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4. How did the social hierarchy function in ancient Greece?
Ancient Greek society had a clear social hierarchy, with individuals holding different positions based on their social status. The estate-manager supervised laborers and slaves, reflecting this hierarchical structure.

5. Did the estate need to be self-sufficient?
Yes, self-sufficiency was valued in ancient Greece, and the estate was expected to produce a wide range of goods, including agricultural products, livestock, and wine, to meet its own needs.

6. What was the economic significance of the estate?
The estate was not only a place of residence but also an economic entity. It generated income through agricultural activities and other financial transactions overseen by the estate-manager.

7. Were there other professions besides agriculture in ancient Greece?
Yes, ancient Greece had a variety of professions, including artisans, traders, philosophers, politicians, and soldiers, among others.

8. How were laborers and slaves treated in ancient Greece?
Laborers and slaves were considered property and were often treated as such. Their treatment varied, but they generally had limited rights and freedoms.

9. Did women have any roles in estate management?
While women were not typically involved in estate management, they often played essential roles in domestic tasks and managing household affairs.

10. How did the ancient Greeks view wealth and material possessions?
The ancient Greeks valued wealth and material possessions, as they were seen as symbols of social status and success.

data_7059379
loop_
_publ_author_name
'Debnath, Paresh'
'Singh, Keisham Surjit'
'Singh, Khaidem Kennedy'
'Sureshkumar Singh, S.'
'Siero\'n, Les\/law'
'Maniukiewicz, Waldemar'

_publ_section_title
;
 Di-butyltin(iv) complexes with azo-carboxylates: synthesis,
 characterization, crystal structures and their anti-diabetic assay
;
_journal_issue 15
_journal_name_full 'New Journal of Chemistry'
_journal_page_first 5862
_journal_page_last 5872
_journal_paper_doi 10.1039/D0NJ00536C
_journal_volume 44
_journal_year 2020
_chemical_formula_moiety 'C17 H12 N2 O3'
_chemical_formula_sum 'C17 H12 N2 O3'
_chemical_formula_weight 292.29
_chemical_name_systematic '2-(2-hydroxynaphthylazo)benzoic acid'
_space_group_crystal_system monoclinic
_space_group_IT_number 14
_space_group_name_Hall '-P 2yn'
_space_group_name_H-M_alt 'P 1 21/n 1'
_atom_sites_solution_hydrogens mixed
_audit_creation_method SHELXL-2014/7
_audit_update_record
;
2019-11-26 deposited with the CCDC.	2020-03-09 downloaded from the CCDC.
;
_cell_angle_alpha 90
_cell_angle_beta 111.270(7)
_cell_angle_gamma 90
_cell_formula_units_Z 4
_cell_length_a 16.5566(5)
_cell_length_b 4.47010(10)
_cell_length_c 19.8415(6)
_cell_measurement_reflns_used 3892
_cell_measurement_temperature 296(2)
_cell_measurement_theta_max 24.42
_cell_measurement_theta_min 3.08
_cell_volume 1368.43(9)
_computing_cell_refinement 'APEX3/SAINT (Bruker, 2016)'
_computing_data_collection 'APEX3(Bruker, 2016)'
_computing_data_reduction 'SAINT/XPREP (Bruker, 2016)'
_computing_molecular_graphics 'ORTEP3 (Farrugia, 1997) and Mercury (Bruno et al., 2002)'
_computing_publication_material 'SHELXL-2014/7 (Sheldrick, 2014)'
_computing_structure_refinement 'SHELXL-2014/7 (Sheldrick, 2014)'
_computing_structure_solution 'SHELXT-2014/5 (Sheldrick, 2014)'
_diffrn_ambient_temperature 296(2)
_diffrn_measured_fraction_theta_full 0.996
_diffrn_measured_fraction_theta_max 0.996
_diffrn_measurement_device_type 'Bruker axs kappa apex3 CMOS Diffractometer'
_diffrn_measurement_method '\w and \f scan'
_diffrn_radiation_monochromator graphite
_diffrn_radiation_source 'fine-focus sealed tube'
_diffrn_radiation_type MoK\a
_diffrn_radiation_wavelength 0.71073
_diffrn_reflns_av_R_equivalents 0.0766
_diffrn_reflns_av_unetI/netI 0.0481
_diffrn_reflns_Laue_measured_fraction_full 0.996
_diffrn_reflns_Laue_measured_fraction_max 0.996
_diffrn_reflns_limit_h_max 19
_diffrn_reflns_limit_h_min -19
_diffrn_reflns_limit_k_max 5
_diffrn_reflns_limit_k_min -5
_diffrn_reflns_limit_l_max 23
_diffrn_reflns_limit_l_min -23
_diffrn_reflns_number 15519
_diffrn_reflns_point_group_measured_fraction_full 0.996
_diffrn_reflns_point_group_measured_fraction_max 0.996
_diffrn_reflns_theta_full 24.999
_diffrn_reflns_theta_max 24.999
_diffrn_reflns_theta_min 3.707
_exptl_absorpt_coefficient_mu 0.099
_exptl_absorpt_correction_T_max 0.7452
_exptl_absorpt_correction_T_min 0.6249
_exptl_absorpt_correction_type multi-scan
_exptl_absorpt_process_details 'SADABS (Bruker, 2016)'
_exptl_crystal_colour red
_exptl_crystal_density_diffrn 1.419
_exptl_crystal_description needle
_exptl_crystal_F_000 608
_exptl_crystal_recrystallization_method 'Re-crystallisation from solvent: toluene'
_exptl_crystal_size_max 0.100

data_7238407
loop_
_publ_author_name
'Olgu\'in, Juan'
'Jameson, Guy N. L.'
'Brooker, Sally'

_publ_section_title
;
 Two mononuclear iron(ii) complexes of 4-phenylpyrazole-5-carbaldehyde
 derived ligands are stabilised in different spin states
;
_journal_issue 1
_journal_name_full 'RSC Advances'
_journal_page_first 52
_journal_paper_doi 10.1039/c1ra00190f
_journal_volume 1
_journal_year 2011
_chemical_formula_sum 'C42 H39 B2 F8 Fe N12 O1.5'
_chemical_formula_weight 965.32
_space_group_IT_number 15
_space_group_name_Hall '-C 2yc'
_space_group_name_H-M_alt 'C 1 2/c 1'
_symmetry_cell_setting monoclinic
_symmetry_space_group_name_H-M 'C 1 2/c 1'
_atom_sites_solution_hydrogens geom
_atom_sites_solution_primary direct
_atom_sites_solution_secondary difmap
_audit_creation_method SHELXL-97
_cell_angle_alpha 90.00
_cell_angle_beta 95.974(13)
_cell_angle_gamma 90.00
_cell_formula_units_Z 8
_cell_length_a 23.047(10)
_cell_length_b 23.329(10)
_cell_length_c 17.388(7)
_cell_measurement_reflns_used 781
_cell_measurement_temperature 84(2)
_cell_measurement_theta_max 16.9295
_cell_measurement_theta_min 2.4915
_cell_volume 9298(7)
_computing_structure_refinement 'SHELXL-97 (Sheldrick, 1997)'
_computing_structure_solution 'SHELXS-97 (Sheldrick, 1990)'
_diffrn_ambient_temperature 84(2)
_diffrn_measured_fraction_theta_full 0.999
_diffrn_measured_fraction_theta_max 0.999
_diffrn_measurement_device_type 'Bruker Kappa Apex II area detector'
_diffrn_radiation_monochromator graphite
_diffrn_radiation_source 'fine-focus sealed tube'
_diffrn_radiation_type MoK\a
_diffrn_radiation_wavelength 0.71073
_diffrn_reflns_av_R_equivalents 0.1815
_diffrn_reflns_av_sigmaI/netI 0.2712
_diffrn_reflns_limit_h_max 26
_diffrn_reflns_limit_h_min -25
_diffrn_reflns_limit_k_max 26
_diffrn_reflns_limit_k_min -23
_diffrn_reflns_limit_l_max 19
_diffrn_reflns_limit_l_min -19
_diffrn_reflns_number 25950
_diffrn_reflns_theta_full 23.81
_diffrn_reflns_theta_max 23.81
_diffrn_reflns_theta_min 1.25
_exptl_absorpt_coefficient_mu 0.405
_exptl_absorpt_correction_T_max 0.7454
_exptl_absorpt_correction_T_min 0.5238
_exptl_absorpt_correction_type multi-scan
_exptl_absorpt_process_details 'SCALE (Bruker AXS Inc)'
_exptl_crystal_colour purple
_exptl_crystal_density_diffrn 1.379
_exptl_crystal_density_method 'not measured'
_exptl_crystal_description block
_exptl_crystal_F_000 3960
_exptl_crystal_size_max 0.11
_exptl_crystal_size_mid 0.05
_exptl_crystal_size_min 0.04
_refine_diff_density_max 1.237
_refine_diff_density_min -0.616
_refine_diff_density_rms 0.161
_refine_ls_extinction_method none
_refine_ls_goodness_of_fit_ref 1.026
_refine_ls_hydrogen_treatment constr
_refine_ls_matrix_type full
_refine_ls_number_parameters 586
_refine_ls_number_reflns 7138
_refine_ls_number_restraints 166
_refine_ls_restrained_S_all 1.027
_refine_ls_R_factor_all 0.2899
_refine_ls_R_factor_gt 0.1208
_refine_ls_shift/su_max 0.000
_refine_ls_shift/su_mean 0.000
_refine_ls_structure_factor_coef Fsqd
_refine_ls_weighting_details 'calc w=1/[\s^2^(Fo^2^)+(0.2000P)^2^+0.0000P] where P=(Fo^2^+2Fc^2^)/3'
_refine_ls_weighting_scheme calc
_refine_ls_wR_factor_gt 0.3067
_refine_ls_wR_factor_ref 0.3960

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11. Were there any leisure activities for individuals in ancient Greece?
Yes, ancient Greeks enjoyed various leisure activities, such as attending theater performances, participating in athletic competitions, and engaging in philosophical discussions.

12. What were some common religious practices in ancient Greece?
Ancient Greeks practiced various religious rituals and worshipped a pantheon of gods, with temples and sacrifices being common aspects of their religious life.

13. Did ancient Greeks have access to education?
Education was highly valued in ancient Greece, particularly for the elite. Boys from affluent families received education in subjects like literature, music, and philosophy.

14. How did ancient Greek daily life differ for men and women?
Men had more opportunities for education, participation in public life, and engagement in leisure activities. Women’s roles were primarily centered around the household and family life.

By examining this passage and exploring common questions, we can gain a deeper understanding of the various aspects of daily life in ancient Greece. The society’s emphasis on agriculture, social hierarchy, self-sufficiency, and the economic significance of the estate, as well as the prevalence of slavery, all contributed to shaping their unique civilization.